She might have famously never picked up a camera until she was 33, but she's one of the most exciting directors working today. 13th alone should tell you that she's perfect for this reboot, as few other films have delved deeper into the subjects of mass incarceration, slavery, and inequality – all themes that anyone tackling The Matrix will need to grapple with intensely if they want to make it the least bit topical. She also just wrapped production on A Wrinkle in Time, the upcoming adaptation of Madeleine L'Engle's classic time-travelling-novel, which means she already knows how to wrangle big-budget sci-fi with religious undertones. Plus, her friend Oprah stars in it as Mrs. Which, and who would be more perfectly cast as the Oracle?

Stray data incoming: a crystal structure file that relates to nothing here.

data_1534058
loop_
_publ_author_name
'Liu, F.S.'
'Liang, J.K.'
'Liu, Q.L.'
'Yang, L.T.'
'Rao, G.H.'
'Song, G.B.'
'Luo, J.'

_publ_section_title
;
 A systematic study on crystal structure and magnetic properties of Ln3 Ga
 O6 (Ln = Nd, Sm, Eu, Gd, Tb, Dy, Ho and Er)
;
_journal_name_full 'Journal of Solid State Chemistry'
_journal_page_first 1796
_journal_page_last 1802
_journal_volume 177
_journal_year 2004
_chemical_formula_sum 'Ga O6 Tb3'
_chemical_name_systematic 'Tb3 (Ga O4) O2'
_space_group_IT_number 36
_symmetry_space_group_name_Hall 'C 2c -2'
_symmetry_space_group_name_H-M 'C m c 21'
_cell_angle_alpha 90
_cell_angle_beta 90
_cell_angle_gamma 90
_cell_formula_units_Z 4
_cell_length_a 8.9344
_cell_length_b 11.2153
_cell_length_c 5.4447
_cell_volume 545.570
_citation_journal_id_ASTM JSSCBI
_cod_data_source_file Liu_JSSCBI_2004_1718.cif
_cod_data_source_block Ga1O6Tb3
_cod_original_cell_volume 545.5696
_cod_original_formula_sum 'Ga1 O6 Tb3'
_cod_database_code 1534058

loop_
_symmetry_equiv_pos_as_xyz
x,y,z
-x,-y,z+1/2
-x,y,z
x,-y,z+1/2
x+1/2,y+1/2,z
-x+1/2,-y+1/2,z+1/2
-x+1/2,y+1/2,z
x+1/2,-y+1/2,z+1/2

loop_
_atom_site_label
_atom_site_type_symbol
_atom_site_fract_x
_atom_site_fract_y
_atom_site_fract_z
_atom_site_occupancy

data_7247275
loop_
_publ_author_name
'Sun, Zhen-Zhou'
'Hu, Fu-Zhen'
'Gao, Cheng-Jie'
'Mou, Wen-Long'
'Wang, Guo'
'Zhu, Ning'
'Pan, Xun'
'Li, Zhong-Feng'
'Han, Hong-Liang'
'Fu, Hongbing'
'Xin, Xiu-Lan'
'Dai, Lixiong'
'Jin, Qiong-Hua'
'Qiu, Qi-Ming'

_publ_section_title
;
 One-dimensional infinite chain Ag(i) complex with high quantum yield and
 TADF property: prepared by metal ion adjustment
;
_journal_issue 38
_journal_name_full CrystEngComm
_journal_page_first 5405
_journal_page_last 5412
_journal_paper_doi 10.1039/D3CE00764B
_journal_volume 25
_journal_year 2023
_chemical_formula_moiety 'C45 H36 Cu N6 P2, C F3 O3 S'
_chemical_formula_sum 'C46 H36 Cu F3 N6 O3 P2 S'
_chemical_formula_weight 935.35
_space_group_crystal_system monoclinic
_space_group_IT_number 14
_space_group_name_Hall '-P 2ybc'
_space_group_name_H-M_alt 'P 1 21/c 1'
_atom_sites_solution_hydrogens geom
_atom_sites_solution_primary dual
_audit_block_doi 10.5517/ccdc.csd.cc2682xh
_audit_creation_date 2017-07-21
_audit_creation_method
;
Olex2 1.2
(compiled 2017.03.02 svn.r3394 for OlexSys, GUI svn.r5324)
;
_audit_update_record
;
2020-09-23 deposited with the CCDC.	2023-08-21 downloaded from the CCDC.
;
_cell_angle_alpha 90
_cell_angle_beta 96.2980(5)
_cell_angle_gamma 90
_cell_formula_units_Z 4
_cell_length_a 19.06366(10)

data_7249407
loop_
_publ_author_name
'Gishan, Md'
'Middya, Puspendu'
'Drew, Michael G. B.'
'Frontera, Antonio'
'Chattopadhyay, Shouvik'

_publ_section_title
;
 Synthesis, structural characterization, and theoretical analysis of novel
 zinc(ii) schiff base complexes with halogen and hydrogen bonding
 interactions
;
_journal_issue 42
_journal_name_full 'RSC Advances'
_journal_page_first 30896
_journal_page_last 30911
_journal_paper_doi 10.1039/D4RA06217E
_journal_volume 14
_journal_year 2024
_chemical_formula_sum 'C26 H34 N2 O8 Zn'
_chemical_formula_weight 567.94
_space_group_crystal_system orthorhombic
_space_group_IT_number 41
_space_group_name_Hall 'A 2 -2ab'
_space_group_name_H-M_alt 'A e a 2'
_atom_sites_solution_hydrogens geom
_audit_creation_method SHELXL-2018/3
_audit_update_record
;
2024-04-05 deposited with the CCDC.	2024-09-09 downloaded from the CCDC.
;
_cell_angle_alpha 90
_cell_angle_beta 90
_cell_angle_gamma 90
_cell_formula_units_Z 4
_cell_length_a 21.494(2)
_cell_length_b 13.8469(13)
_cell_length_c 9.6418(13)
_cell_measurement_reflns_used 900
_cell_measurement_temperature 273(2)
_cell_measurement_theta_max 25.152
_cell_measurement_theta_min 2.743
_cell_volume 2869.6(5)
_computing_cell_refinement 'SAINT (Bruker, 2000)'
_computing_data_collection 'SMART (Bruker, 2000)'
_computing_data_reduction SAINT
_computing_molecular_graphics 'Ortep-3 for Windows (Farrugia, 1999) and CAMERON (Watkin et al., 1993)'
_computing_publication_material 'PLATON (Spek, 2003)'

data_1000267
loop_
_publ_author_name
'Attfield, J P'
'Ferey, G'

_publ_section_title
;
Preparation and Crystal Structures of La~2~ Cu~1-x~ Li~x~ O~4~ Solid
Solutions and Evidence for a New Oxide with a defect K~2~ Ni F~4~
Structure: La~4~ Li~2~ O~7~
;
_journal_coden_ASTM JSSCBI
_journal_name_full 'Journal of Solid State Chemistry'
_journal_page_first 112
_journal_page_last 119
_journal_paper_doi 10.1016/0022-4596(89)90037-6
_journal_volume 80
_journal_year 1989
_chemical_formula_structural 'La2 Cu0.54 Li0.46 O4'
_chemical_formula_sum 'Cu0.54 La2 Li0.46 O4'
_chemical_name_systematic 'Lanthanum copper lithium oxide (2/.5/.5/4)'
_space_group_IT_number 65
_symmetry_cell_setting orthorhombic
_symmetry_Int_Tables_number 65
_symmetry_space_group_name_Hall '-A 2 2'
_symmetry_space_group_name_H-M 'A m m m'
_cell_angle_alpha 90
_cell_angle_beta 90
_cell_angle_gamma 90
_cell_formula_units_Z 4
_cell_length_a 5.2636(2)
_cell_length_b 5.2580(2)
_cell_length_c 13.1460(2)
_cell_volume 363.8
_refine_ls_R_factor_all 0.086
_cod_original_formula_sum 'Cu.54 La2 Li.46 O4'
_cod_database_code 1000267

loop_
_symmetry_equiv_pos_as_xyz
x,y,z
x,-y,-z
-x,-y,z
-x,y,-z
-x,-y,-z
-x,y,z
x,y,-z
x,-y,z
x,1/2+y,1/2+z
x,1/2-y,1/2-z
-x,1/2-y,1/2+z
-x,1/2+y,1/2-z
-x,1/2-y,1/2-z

Ana Lily Amirpour

I'm not saying a director has to have made cannibal movies in order to make a film about a world in which humans subsist on their own dead, but it can't hurt. Amirpour also has the sheer style that a Matrix film needs, an effortless coolness that romanticizes violence in all the right ways. She's worked with Neo himself, Keanu Reeves, in The Bad Batch, a film about misfits forging their own world, and knows how to marry a soundtrack to the film to make it even cooler. She's one to watch.

Sean Baker